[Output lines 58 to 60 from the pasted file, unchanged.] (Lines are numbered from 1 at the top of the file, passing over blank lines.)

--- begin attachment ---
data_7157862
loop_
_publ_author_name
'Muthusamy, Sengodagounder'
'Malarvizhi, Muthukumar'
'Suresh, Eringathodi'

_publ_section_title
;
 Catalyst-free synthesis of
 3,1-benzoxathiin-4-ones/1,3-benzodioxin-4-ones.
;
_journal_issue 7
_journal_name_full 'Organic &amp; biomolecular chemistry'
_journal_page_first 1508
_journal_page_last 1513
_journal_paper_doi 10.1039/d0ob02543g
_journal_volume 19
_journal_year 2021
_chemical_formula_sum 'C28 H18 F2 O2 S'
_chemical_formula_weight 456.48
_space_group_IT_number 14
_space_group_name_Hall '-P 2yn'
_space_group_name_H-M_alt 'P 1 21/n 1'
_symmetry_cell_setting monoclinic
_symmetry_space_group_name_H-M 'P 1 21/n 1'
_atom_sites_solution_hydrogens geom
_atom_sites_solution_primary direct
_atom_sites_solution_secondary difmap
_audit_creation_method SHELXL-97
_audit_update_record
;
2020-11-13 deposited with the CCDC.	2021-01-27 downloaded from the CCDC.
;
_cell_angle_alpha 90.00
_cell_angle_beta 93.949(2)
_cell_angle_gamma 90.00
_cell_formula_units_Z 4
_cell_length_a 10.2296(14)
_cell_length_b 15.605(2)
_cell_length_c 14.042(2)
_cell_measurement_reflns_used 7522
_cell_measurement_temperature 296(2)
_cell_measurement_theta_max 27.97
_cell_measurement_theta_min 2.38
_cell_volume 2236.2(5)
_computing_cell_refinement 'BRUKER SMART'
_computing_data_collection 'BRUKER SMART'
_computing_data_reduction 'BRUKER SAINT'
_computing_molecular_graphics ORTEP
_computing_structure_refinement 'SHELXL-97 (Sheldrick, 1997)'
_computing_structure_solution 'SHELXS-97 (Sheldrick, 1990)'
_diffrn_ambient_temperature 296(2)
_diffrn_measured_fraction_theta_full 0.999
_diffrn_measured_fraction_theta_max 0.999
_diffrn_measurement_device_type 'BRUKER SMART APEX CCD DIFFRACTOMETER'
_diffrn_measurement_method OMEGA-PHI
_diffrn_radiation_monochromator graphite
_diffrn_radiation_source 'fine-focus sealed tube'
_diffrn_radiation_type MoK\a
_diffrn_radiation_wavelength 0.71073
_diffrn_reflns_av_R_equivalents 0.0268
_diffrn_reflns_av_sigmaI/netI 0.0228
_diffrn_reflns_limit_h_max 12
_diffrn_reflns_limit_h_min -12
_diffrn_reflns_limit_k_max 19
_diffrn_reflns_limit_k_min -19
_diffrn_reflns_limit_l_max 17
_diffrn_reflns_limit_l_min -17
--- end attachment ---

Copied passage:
_diffrn_radiation_source 'fine-focus sealed tube'
_diffrn_radiation_type MoK\a
_diffrn_radiation_wavelength 0.71073